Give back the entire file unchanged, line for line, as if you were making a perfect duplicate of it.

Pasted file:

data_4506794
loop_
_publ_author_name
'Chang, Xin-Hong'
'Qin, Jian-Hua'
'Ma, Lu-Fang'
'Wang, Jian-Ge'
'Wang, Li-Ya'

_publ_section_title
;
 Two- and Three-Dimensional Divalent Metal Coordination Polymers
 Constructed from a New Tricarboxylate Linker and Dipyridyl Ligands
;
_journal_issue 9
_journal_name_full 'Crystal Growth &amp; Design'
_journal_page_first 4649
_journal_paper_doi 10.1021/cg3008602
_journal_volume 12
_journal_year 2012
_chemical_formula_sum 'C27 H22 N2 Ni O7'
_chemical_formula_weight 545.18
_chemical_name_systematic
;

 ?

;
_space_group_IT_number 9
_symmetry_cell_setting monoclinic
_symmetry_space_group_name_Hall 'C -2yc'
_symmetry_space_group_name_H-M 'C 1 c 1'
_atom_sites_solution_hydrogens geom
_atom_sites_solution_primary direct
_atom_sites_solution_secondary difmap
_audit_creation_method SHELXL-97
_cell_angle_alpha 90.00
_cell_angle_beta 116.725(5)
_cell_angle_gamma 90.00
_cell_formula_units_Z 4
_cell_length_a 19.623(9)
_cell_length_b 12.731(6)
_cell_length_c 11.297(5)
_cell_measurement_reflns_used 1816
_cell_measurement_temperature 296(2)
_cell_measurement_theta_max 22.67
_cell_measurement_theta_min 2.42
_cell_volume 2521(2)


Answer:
data_4506794
loop_
_publ_author_name
'Chang, Xin-Hong'
'Qin, Jian-Hua'
'Ma, Lu-Fang'
'Wang, Jian-Ge'
'Wang, Li-Ya'

_publ_section_title
;
 Two- and Three-Dimensional Divalent Metal Coordination Polymers
 Constructed from a New Tricarboxylate Linker and Dipyridyl Ligands
;
_journal_issue 9
_journal_name_full 'Crystal Growth &amp; Design'
_journal_page_first 4649
_journal_paper_doi 10.1021/cg3008602
_journal_volume 12
_journal_year 2012
_chemical_formula_sum 'C27 H22 N2 Ni O7'
_chemical_formula_weight 545.18
_chemical_name_systematic
;

 ?

;
_space_group_IT_number 9
_symmetry_cell_setting monoclinic
_symmetry_space_group_name_Hall 'C -2yc'
_symmetry_space_group_name_H-M 'C 1 c 1'
_atom_sites_solution_hydrogens geom
_atom_sites_solution_primary direct
_atom_sites_solution_secondary difmap
_audit_creation_method SHELXL-97
_cell_angle_alpha 90.00
_cell_angle_beta 116.725(5)
_cell_angle_gamma 90.00
_cell_formula_units_Z 4
_cell_length_a 19.623(9)
_cell_length_b 12.731(6)
_cell_length_c 11.297(5)
_cell_measurement_reflns_used 1816
_cell_measurement_temperature 296(2)
_cell_measurement_theta_max 22.67
_cell_measurement_theta_min 2.42
_cell_volume 2521(2)